Most of the venomous snakes of Tennessee are non aggressive, with the exception of the Cottonmouth. Of all the bites reported in the United States, most occur from handling or stepping directly on the snake. Two of the best ways to avoid being bitten are, to be aware of your surroundings while trekking through the woods, and by all means do not pick up a Copperhead and play with it.
There are 50,000 deaths worldwide from venomous snakebites reported each year. Of those, only 12 - 15 are in the United States, and within Tennessee, only 4 deaths have been reported since 1960. The venomous snakes of Tennessee are not as lethal as the snakes of states, such as: Alabama, Arizona, Florida, Georgia, and Texas.
It doesn't matter how stylish your shorts and tank top ensemble are for the summer, if you are going to be walking in wooded areas, "Wear a pair of boots". Remember that in the woods, you are in their back yard and not just your own. Snakes have no intention of biting humans, but are forced to do so by the ignorance of people not watching where they are walking.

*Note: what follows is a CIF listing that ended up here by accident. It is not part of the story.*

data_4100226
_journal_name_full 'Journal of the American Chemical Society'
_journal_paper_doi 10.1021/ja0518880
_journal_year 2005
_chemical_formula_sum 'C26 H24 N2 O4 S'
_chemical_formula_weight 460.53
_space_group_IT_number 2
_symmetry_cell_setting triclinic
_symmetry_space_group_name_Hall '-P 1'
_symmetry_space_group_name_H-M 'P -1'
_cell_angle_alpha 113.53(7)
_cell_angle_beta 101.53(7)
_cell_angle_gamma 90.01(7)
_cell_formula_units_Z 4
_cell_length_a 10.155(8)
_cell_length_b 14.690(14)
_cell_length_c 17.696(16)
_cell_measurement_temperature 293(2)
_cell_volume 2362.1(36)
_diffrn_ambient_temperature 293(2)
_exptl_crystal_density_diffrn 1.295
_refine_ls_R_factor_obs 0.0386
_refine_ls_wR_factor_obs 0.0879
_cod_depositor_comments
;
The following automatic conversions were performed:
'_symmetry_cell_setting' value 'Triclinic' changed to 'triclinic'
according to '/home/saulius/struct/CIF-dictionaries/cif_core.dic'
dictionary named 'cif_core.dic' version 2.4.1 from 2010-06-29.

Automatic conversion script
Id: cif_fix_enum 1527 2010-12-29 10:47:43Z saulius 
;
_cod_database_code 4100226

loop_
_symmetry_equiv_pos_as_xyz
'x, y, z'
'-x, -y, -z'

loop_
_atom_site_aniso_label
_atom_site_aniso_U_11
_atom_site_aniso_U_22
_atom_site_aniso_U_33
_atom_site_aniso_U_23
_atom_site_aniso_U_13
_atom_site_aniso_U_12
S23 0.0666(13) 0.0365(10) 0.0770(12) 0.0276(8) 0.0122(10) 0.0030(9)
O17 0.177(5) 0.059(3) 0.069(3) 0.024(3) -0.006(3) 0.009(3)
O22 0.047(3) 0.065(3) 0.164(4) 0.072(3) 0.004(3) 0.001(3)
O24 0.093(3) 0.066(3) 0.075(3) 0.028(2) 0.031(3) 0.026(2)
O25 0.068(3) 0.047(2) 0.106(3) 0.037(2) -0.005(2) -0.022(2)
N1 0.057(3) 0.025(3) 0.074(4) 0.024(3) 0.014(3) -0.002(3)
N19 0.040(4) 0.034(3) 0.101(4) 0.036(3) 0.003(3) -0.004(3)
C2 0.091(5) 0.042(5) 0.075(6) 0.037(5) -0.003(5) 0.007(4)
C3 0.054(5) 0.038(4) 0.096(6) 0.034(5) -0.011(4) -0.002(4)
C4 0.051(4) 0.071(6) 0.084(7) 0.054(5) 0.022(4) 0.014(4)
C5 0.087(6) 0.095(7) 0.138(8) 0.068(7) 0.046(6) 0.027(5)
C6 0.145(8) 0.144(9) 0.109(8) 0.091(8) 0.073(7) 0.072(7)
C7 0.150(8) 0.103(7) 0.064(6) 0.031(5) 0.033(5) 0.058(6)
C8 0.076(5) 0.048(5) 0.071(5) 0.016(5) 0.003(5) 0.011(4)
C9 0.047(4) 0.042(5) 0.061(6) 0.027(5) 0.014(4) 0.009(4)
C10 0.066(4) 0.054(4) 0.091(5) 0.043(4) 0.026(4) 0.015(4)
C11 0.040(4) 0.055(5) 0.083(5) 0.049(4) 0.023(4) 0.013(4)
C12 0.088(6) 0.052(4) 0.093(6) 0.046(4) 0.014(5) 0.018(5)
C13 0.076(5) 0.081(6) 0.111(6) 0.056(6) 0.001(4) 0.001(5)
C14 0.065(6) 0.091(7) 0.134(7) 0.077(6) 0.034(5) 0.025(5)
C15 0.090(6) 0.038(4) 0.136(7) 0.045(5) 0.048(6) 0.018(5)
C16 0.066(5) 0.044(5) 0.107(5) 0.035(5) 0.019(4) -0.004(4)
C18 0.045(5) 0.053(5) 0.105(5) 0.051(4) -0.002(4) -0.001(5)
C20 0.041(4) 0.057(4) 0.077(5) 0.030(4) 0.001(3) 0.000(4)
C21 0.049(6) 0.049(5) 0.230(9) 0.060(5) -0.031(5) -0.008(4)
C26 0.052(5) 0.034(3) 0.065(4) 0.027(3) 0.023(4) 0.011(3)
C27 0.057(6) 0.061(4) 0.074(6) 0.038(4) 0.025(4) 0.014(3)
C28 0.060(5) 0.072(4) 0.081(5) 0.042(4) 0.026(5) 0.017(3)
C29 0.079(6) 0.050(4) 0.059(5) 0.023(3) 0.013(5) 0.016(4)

Most Tennessee snakes are nocturnal during the summer months and only lay in the midday sun to warm their blood. During the early spring and late fall they are more prevalent during the daylight hours, as the temperatures are at their highest. Therefore you are more likely to get snake bit during these seasons. During the winter months, snakes hibernate thus lowering your chances of an encounter.
The next time that you complain about the amount of frogs or lizards around your home, realize that it means that you have no snakes to eliminate them, also realize that the snakes will be coming once they find out that the food supply is there.
To keep the snakes out, the best defense is to keep your lawn mowed. A snake will not travel across a field in plain view of a hawk looking for a slithery meal. Also keep all debris cleaned up. Snakes tend to love something to hide under.